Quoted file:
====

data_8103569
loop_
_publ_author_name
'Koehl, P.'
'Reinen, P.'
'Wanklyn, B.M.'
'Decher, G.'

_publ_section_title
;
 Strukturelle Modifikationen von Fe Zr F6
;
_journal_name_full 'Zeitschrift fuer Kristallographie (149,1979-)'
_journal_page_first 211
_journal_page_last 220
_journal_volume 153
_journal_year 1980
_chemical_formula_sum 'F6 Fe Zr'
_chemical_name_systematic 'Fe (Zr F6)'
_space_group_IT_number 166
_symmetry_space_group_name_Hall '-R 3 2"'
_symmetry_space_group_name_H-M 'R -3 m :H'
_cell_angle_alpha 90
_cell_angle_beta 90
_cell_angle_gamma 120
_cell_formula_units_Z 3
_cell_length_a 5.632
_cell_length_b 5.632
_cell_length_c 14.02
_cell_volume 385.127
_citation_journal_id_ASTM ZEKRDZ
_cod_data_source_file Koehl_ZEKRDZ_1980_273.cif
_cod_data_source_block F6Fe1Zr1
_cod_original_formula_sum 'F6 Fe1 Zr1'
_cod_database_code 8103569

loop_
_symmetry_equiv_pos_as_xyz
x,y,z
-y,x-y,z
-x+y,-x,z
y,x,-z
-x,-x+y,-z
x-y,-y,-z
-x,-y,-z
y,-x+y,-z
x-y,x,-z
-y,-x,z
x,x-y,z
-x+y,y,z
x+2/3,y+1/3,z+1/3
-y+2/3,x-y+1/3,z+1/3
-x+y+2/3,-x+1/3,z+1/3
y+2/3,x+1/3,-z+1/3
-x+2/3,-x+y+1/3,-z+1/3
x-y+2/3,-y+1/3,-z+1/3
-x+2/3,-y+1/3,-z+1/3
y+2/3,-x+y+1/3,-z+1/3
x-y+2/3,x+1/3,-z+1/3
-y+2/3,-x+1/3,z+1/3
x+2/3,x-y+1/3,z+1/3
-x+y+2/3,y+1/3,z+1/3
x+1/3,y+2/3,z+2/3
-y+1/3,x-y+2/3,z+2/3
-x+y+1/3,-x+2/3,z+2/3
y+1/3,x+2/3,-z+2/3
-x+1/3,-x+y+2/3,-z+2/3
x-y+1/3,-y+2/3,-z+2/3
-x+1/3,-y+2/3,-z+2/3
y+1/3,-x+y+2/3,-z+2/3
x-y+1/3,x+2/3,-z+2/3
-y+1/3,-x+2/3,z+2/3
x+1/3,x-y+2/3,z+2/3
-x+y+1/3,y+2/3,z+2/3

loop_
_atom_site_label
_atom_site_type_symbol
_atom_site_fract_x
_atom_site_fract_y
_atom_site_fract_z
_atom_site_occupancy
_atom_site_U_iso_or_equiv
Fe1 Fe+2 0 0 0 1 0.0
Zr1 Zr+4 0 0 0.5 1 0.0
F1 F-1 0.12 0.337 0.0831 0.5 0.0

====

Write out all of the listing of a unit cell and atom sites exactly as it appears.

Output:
data_8103569
loop_
_publ_author_name
'Koehl, P.'
'Reinen, P.'
'Wanklyn, B.M.'
'Decher, G.'

_publ_section_title
;
 Strukturelle Modifikationen von Fe Zr F6
;
_journal_name_full 'Zeitschrift fuer Kristallographie (149,1979-)'
_journal_page_first 211
_journal_page_last 220
_journal_volume 153
_journal_year 1980
_chemical_formula_sum 'F6 Fe Zr'
_chemical_name_systematic 'Fe (Zr F6)'
_space_group_IT_number 166
_symmetry_space_group_name_Hall '-R 3 2"'
_symmetry_space_group_name_H-M 'R -3 m :H'
_cell_angle_alpha 90
_cell_angle_beta 90
_cell_angle_gamma 120
_cell_formula_units_Z 3
_cell_length_a 5.632
_cell_length_b 5.632
_cell_length_c 14.02
_cell_volume 385.127
_citation_journal_id_ASTM ZEKRDZ
_cod_data_source_file Koehl_ZEKRDZ_1980_273.cif
_cod_data_source_block F6Fe1Zr1
_cod_original_formula_sum 'F6 Fe1 Zr1'
_cod_database_code 8103569

loop_
_symmetry_equiv_pos_as_xyz
x,y,z
-y,x-y,z
-x+y,-x,z
y,x,-z
-x,-x+y,-z
x-y,-y,-z
-x,-y,-z
y,-x+y,-z
x-y,x,-z
-y,-x,z
x,x-y,z
-x+y,y,z
x+2/3,y+1/3,z+1/3
-y+2/3,x-y+1/3,z+1/3
-x+y+2/3,-x+1/3,z+1/3
y+2/3,x+1/3,-z+1/3
-x+2/3,-x+y+1/3,-z+1/3
x-y+2/3,-y+1/3,-z+1/3
-x+2/3,-y+1/3,-z+1/3
y+2/3,-x+y+1/3,-z+1/3
x-y+2/3,x+1/3,-z+1/3
-y+2/3,-x+1/3,z+1/3
x+2/3,x-y+1/3,z+1/3
-x+y+2/3,y+1/3,z+1/3
x+1/3,y+2/3,z+2/3
-y+1/3,x-y+2/3,z+2/3
-x+y+1/3,-x+2/3,z+2/3
y+1/3,x+2/3,-z+2/3
-x+1/3,-x+y+2/3,-z+2/3
x-y+1/3,-y+2/3,-z+2/3
-x+1/3,-y+2/3,-z+2/3
y+1/3,-x+y+2/3,-z+2/3
x-y+1/3,x+2/3,-z+2/3
-y+1/3,-x+2/3,z+2/3
x+1/3,x-y+2/3,z+2/3
-x+y+1/3,y+2/3,z+2/3

loop_
_atom_site_label
_atom_site_type_symbol
_atom_site_fract_x
_atom_site_fract_y
_atom_site_fract_z
_atom_site_occupancy
_atom_site_U_iso_or_equiv
Fe1 Fe+2 0 0 0 1 0.0
Zr1 Zr+4 0 0 0.5 1 0.0
F1 F-1 0.12 0.337 0.0831 0.5 0.0